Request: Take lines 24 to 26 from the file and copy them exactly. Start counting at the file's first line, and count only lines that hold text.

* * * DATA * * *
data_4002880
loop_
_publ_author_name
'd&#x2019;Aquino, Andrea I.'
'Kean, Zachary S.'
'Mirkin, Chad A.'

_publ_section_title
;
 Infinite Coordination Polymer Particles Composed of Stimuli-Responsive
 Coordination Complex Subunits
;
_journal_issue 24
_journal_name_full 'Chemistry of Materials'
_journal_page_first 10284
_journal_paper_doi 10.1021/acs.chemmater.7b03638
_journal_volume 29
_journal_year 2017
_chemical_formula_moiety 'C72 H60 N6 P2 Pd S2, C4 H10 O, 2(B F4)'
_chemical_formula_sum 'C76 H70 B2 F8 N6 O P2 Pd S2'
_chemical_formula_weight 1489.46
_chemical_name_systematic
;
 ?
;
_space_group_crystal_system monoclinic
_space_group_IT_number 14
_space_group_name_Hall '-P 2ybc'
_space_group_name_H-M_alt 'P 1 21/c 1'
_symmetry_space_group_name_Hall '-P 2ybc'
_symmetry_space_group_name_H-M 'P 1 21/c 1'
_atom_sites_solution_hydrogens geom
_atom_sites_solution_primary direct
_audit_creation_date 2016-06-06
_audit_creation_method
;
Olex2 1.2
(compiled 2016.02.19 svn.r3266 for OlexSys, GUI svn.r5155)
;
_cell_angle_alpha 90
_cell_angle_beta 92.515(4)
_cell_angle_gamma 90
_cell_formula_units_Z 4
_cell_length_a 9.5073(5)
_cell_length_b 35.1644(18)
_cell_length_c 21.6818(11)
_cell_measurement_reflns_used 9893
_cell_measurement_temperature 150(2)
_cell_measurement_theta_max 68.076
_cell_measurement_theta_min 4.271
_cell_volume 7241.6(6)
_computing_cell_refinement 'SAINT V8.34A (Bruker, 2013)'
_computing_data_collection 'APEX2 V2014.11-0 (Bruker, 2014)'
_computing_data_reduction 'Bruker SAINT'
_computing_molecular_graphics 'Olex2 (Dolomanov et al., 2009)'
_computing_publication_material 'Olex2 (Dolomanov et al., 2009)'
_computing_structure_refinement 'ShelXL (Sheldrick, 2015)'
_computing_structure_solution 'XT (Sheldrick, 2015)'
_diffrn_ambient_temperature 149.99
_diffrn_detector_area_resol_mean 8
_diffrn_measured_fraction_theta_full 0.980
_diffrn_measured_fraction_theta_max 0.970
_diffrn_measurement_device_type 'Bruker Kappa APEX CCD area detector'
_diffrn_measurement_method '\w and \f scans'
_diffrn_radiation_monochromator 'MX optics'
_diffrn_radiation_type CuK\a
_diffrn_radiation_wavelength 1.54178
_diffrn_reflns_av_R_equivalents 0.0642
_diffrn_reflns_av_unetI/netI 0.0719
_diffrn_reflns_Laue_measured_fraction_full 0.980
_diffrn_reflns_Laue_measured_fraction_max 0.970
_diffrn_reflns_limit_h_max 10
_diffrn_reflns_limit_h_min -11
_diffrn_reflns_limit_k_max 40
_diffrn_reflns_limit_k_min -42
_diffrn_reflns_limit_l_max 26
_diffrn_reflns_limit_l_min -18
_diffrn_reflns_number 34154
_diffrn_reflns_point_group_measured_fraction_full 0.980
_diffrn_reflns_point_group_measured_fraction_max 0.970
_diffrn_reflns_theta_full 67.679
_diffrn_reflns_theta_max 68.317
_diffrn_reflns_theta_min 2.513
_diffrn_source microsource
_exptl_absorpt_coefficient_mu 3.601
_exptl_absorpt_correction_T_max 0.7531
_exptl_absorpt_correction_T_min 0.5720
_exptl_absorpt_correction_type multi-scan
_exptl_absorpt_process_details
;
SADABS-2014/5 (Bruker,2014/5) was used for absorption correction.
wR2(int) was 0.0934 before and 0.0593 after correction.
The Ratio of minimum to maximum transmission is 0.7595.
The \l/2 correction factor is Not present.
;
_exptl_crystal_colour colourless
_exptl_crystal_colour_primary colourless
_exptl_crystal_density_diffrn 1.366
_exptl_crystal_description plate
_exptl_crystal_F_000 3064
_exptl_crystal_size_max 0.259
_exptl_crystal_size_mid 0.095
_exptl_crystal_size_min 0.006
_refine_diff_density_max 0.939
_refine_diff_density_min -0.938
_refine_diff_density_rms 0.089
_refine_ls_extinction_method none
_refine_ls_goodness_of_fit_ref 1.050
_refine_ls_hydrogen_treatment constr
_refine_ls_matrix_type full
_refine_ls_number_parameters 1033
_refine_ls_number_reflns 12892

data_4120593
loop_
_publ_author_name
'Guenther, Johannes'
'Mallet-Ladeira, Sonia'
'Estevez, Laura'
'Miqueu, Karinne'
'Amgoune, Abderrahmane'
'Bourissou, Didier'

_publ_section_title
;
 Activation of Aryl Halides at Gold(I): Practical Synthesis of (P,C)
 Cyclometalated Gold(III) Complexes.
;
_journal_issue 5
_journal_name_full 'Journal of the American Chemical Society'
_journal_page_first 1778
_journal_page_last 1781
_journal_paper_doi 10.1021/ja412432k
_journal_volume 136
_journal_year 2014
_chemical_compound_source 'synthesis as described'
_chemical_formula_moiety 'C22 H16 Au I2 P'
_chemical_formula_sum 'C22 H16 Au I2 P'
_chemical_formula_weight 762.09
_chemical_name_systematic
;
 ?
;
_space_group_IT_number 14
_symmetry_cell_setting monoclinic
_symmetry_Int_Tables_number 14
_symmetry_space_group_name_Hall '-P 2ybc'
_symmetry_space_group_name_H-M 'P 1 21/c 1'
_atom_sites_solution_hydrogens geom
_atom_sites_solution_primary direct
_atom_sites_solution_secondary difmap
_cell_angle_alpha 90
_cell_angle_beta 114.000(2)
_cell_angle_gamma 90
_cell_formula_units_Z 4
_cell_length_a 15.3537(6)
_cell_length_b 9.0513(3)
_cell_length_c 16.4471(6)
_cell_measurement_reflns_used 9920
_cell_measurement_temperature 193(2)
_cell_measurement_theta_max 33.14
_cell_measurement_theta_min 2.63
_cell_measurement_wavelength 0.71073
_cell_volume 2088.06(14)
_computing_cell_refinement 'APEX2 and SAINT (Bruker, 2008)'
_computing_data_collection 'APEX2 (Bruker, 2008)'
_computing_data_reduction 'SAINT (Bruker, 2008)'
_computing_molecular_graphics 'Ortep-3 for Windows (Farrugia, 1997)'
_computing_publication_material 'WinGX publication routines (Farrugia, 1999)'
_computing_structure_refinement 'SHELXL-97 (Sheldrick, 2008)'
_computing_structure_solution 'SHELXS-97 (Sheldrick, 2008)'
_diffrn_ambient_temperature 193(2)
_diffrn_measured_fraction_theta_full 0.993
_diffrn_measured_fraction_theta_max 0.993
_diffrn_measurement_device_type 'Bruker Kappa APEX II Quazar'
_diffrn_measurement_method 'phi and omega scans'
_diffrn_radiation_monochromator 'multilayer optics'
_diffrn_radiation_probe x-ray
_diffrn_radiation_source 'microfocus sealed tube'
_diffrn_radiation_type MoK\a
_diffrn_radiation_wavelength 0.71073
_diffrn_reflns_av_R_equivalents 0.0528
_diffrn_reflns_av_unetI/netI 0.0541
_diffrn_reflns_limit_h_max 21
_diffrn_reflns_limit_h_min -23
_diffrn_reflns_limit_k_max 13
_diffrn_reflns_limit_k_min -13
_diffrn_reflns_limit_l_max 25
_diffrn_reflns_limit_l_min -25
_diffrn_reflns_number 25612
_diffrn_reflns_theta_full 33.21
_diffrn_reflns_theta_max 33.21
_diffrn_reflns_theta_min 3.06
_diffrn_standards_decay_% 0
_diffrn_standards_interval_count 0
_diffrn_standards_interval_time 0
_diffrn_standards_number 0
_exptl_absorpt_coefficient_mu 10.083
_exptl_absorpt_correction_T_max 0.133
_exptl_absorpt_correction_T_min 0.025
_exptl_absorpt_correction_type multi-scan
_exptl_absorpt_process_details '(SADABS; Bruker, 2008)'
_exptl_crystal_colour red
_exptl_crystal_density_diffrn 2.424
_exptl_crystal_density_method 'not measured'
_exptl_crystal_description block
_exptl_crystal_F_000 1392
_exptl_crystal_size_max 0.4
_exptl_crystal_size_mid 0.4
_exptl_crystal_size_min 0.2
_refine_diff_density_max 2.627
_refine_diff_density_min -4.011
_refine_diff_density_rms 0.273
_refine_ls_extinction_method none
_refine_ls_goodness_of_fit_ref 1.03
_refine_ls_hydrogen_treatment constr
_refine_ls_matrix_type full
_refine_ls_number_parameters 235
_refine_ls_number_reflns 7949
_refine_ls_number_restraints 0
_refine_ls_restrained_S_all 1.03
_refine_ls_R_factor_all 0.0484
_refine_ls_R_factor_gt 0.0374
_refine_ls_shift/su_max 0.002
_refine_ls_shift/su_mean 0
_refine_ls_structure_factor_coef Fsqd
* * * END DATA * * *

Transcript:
;
_space_group_crystal_system monoclinic
_space_group_IT_number 14